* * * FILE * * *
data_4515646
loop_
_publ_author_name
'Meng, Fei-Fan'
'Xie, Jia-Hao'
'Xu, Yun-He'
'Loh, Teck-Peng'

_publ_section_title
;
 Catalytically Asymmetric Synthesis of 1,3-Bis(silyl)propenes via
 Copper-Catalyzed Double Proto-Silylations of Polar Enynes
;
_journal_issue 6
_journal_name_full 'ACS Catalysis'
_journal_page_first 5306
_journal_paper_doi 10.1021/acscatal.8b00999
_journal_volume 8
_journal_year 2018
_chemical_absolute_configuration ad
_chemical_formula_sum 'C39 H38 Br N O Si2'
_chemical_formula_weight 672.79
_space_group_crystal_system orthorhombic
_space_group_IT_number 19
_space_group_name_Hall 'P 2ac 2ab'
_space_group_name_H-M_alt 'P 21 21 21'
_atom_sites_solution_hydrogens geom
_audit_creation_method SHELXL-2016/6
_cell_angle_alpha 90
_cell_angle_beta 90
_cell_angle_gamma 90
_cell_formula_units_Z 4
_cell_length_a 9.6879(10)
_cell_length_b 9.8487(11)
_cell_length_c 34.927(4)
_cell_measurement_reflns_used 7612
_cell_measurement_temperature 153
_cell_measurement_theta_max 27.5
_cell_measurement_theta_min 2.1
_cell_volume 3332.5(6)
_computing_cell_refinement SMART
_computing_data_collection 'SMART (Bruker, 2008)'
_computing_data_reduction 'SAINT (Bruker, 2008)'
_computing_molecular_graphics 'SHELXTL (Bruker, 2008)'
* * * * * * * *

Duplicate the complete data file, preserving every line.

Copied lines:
data_4515646
loop_
_publ_author_name
'Meng, Fei-Fan'
'Xie, Jia-Hao'
'Xu, Yun-He'
'Loh, Teck-Peng'

_publ_section_title
;
 Catalytically Asymmetric Synthesis of 1,3-Bis(silyl)propenes via
 Copper-Catalyzed Double Proto-Silylations of Polar Enynes
;
_journal_issue 6
_journal_name_full 'ACS Catalysis'
_journal_page_first 5306
_journal_paper_doi 10.1021/acscatal.8b00999
_journal_volume 8
_journal_year 2018
_chemical_absolute_configuration ad
_chemical_formula_sum 'C39 H38 Br N O Si2'
_chemical_formula_weight 672.79
_space_group_crystal_system orthorhombic
_space_group_IT_number 19
_space_group_name_Hall 'P 2ac 2ab'
_space_group_name_H-M_alt 'P 21 21 21'
_atom_sites_solution_hydrogens geom
_audit_creation_method SHELXL-2016/6
_cell_angle_alpha 90
_cell_angle_beta 90
_cell_angle_gamma 90
_cell_formula_units_Z 4
_cell_length_a 9.6879(10)
_cell_length_b 9.8487(11)
_cell_length_c 34.927(4)
_cell_measurement_reflns_used 7612
_cell_measurement_temperature 153
_cell_measurement_theta_max 27.5
_cell_measurement_theta_min 2.1
_cell_volume 3332.5(6)
_computing_cell_refinement SMART
_computing_data_collection 'SMART (Bruker, 2008)'
_computing_data_reduction 'SAINT (Bruker, 2008)'
_computing_molecular_graphics 'SHELXTL (Bruker, 2008)'